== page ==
HoneyPoint Security Server Allows Easy, Scalable Deception & Detection

Want to easily build out a scalable, customizable, easily managed, distributed honey pot sensor array? You can do it in less than a couple of hours with our HoneyPoint Security Server platform.

This enterprise ready, mature & dependable solution has been in use around the world since 2006. For more than a decade, customers have been leveraging it to deceive, detect and respond to attackers in and around their networks. With “fake” implementations at the system, application, user and document levels, it is one the most capable tool sets on the market. Running across multiple operating systems (Linux/Windows/OS X), and scattered throughout network and cloud environments, it provides incredible visibility not available anywhere else.

The centralized Console is designed for safe, effective, efficient and easy management of the data provided by the sensors. The Console also features simple integration with ticketing systems, SEIM and other data analytics/management tools.

If you’d like to take it for a spin in our cloud environment, or check out our localized, basic Personal Edition, give us a call, or drop us a line via info (at) microsolved (dot) com. Thanks for reading! 

My Time as a HoneyPoint Client

Prior to joining MicroSolved as an Intelligence Engineer, I was the Information Security Officer and Infrastructure Manager for a medical management company.  My company provided medical care and disease management services to over 2 million individuals.  Throughout my tenure at the medical management organization, I kept a piece of paper on my bulletin board that said “$100,000,000”.

 

Why “$100,000,000”?  At the time, several studies demonstrated that the average “street value” of a stolen medical identity was $50.  If each record was worth $50, that meant I was responsible for protecting $100,000,000 worth of information from attackers.  Clearly, this wasn’t a task I could accomplish alone.

 

Enter: MicroSolved & HoneyPoint

 

Through my membership with the Central Ohio Information Systems Security Association, I met several members of the MicroSolved team.  I engaged them to see if they could help me protect my organization from the aforementioned attackers.  They guided me through HIPPA/HITECH laws and helped me gain a further understanding of how I could protect our customers.  We worked together to come up with innovative solutions that helped my team mitigate a lot of the risks associated with handling/processing 2 million health care records.

 

A core part of our solution was to leverage the use of HoneyPoint Security Server.  By using HoneyPoint, I was able to quickly gain visibility into areas of our network that I was often logically and physically separated from.  I couldn’t possibly defend our company against every 0-day attack.  However, with HoneyPoint, I knew I could quickly identify any attackers that had penetrated our network.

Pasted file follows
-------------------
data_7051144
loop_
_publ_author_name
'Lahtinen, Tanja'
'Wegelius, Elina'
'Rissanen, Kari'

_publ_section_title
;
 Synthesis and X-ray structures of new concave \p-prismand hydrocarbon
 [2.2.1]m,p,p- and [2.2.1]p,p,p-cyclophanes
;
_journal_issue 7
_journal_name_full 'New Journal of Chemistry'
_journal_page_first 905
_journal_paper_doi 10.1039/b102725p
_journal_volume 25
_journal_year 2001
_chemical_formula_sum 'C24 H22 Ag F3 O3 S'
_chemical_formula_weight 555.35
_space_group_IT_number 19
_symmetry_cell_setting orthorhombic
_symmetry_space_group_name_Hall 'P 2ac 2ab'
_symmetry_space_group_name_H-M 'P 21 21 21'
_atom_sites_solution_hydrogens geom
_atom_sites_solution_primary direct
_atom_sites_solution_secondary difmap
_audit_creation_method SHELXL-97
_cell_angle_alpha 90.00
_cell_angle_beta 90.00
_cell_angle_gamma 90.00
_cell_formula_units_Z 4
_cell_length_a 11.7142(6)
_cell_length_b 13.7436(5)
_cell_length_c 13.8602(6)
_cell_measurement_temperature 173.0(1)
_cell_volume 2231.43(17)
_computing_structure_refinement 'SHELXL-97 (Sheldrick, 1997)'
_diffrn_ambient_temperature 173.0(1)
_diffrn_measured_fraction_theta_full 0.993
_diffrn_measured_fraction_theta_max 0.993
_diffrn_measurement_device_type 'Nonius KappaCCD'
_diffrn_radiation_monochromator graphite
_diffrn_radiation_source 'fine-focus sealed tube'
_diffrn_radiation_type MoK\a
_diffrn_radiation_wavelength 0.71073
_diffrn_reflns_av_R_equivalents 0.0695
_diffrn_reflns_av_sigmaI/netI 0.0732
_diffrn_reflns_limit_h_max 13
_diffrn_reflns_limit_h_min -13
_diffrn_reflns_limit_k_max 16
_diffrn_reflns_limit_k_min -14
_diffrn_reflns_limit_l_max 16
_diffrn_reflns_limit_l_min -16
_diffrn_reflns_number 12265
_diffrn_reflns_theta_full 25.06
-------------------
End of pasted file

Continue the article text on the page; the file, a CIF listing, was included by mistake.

Working for a SMB, I wore many hats.  This meant that I didn’t have time to manage another appliance that required signature updates.  I quickly found out that HoneyPoint didn’t require much upkeep at all.  A majority of my administrative tasks surrounding HoneyPoint were completed when I deployed agents throughout our LAN segments that mimicked existing applications and services.  I quickly gained the real-time threat analysis that I was looking for.

 

If you need any assistance securing your environment or if you have any questions about HoneyPoint Security Server, feel free to contact us by sending an email to: info@microsolved.com.

 

This post contributed by Adam Luck.

Brent Huston to Lead ICS/SCADA Honeypot Webinar with SANS

Our Founder and CEO, Brent Huston (@lbhuston) will be leading a SANS webinar on ICS/SCADA honeypots. The webinar is scheduled for November, 25th, 2013 and you can find more information and register by visiting this page.

The webinar will cover when honeypots are and are not useful, basic deployment strategies and insights into using them for detection in field deployments and control environments. 

Check it out, tune in and give Brent a shout out on Twitter. Thanks for reading and we hope you enjoy the webinar.

Ask The Experts: Favorite HoneyPoint Component

This time around, we got a question from a client where HoneyPoint was being demoed for the experts.

Q: “What is your favorite component of HoneyPoint and why? How have you used it to catch the bad guys?”

Jim Klun started off with:

My favorite component is the simplest: HoneyPoint Agent. 

It’s ease of deployment and the simple fact that all alerts from an agent are of note – someone really did touch an internal service on a box where no such service legitimately exists – makes it attractive. 
No one will argue with you about meaning. 

I have recently seen it detect a new MSSQL worm (TCP 1433) within a large enterprise – information obtained from my own laptop. The Agent I had deployed on the laptop had a 1433 listener. It captured the payload from an attacking desktop box located in an office in another US state. 

The HoneyPoint Agent info was relayed to a corporate team that managed a global IPS. They confirmed the event and immediately updated their IPS that was – ideally – protecting several hundred thousand internal machines from attack.